What is Busulfan 60mg Injection used for?
Busulfan 60mg Injection is an anti-cancer medication. It is a treatment for chronic myeloid leukemia (CML) and myelodysplastic syndromes, which are blood malignancies (MDS). It could also be used as a preventative measure before a stem cell or bone marrow transplant.
What is the best way to dilute busulfan?
Prior to intravenous infusion, BUSULFEX must be diluted with either 0.9 percent Sodium Chloride Injection, USP (normal saline), or 5 percent Dextrose Injection, USP (D5W). The volume of diluent should be 10 times that of BUSULFEX, resulting in a final concentration of busulfan of about 0.5 mg per mL.
What are the potential negative effects of Busulfan 60mg Injection?
- Diarrhea, changes in taste, mouth sores, nosebleeds, fatigue, headache,
- dizziness or difficulty sleeping are all possible side effects.
- Rarely, temporary hair loss might occur.
- Oxaliplatin can have an effect on how your nerves function (peripheral neuropathy). . For more details Click Here.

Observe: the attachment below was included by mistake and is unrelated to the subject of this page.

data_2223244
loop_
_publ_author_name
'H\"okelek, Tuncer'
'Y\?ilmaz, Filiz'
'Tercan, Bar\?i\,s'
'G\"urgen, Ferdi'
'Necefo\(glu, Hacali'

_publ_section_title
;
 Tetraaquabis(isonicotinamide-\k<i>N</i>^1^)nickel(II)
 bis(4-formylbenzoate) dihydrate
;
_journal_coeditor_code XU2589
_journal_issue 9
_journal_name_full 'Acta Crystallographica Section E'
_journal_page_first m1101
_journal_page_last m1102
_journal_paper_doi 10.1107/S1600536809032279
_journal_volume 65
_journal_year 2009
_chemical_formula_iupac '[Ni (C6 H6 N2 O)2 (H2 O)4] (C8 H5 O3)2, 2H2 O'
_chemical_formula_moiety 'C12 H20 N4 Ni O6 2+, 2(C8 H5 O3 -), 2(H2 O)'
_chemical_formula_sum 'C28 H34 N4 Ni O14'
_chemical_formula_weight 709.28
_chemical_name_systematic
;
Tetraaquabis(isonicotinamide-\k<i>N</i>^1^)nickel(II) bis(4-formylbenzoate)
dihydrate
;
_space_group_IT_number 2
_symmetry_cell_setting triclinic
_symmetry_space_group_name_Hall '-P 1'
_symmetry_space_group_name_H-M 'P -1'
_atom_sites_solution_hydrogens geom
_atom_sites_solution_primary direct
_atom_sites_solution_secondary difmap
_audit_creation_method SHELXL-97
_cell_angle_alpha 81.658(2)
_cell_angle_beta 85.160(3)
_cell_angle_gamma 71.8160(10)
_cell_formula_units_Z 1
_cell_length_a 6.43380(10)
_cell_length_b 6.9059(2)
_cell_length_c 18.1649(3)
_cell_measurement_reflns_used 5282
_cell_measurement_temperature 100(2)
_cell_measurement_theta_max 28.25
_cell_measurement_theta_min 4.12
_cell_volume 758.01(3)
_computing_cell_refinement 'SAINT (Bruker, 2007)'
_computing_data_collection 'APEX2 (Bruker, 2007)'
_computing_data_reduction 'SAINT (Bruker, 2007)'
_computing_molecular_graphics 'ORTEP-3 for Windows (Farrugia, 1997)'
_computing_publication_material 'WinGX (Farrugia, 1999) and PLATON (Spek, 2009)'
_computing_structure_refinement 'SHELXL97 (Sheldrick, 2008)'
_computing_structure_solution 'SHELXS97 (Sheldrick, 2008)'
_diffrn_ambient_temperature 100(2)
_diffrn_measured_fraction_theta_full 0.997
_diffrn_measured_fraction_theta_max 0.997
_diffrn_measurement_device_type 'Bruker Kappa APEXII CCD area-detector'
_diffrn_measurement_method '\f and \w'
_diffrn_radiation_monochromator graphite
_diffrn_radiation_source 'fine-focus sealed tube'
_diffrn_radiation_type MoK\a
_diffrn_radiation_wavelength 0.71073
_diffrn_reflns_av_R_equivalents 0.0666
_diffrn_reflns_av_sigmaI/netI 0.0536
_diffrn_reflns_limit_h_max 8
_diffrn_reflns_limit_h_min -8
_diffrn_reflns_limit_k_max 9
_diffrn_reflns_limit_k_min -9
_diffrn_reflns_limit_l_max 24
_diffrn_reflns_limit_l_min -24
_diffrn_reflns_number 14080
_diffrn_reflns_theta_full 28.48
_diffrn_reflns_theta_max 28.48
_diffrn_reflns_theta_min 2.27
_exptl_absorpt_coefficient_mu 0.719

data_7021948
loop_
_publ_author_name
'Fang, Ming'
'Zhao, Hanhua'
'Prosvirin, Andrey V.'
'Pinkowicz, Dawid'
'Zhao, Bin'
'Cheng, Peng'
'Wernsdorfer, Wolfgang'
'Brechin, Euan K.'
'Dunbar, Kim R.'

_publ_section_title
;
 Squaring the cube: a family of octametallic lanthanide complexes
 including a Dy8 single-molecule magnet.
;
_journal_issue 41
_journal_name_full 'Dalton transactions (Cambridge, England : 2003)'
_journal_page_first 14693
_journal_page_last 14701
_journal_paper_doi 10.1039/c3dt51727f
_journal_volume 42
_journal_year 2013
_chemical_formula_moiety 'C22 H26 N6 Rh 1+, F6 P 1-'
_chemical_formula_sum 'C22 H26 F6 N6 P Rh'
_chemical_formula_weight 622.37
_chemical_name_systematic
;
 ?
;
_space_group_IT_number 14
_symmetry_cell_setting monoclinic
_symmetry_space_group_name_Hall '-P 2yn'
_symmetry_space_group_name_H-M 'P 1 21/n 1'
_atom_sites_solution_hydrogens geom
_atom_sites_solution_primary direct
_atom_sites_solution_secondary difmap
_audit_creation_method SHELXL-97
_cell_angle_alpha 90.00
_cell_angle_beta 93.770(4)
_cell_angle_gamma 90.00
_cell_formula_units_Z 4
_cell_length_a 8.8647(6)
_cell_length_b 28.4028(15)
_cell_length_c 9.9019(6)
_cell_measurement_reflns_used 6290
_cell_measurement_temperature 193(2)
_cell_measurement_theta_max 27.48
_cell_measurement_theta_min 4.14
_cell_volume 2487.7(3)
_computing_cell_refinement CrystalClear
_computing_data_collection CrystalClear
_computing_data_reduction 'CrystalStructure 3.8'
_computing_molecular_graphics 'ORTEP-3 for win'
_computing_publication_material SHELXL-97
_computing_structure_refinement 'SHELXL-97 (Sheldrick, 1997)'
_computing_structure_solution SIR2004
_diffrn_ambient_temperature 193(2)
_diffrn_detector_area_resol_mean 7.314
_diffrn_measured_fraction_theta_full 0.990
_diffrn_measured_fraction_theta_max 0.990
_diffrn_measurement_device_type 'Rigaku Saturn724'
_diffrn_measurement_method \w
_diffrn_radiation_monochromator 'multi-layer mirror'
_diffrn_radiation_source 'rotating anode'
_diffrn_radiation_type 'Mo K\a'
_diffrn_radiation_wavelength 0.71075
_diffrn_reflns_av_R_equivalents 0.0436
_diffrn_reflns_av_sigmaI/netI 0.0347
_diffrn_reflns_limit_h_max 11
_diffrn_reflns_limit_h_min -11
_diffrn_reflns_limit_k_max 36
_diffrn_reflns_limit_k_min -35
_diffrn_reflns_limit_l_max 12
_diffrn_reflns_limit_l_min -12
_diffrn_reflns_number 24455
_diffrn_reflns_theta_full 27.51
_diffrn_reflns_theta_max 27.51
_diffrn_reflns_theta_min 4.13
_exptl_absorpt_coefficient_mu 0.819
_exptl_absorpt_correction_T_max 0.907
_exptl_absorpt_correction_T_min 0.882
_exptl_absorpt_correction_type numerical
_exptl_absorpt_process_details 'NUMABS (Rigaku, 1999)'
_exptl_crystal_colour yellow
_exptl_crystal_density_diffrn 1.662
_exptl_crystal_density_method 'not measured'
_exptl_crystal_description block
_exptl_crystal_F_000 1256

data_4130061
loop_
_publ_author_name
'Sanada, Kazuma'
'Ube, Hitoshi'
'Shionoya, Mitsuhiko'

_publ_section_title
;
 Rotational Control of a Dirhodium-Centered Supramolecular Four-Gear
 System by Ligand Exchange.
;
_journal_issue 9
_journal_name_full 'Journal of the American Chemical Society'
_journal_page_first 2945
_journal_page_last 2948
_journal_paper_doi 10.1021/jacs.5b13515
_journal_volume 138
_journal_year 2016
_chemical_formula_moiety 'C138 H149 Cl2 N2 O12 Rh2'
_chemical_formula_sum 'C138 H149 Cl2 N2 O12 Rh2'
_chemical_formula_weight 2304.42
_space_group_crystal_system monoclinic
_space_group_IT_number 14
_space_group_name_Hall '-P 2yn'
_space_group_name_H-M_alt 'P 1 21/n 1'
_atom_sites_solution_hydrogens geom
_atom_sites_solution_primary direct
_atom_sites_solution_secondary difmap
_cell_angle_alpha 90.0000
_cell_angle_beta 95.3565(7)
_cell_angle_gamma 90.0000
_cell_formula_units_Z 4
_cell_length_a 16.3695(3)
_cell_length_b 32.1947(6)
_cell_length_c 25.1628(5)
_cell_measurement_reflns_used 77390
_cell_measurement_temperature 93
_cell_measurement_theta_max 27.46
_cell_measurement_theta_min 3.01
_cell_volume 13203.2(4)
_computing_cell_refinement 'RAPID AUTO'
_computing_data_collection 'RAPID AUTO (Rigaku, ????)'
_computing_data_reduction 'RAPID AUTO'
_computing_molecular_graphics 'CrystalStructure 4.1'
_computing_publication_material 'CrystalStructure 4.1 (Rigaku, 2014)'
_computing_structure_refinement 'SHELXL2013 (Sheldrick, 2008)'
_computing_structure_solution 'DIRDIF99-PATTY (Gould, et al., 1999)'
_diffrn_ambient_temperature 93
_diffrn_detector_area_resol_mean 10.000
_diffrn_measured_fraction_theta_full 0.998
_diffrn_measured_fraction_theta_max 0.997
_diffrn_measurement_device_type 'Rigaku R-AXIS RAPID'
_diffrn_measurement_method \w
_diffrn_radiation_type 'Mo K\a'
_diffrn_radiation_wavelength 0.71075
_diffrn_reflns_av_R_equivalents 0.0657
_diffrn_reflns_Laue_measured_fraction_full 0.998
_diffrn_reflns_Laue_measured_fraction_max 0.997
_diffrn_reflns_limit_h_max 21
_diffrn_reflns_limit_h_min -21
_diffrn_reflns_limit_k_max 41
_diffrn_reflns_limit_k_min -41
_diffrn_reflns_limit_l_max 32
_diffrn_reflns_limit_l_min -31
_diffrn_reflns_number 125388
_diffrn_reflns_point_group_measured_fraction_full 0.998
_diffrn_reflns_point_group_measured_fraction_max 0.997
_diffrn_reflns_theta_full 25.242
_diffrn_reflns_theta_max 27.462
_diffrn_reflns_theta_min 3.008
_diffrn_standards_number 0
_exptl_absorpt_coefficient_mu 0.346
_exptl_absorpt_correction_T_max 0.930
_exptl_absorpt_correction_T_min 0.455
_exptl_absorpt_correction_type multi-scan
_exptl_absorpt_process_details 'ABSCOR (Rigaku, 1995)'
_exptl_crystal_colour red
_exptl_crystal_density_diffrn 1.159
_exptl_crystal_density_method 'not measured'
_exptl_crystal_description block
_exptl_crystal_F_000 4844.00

Is it true that busulfan causes hair loss?
With modest doses of busulfan, hair loss is uncommon. The hair on your head will fall out if you are receiving high-dose busulfan treatment. Eyelashes, brows, and other body hair may thin or fall out as well. It’s nearly always only temporary, and your hair will regrow once chemotherapy is completed.
What is the effect of busulfan on the lungs?
Busulfan can induce interstitial fibrosing lung disease (also known as “busulfan lung”), which affects about 6% of people. It starts slowly, with dyspnea and cough, and is frequently accompanied by skin discoloration. It usually happens after a long period of treatment (on average 41 months, cumulative dose 2900 mg).
Is there a link between busulfan and subsequent leukemia?
High doses used in bone marrow transplants can cause seizures. To avoid this, anti-seizure drugs are frequently utilized. Long-term usage of the medicine increases the risk of secondary cancers such as acute leukemia.
Busulfan is excreted in a variety of ways?
Over the course of 48 hours after receiving 14C-labeled busulfan, roughly 30% of the radioactivity was eliminated in the urine, with minimal levels recovered in the feces. Within 24 hours, less than 2% of the administered dose is eliminated unaltered in the urine.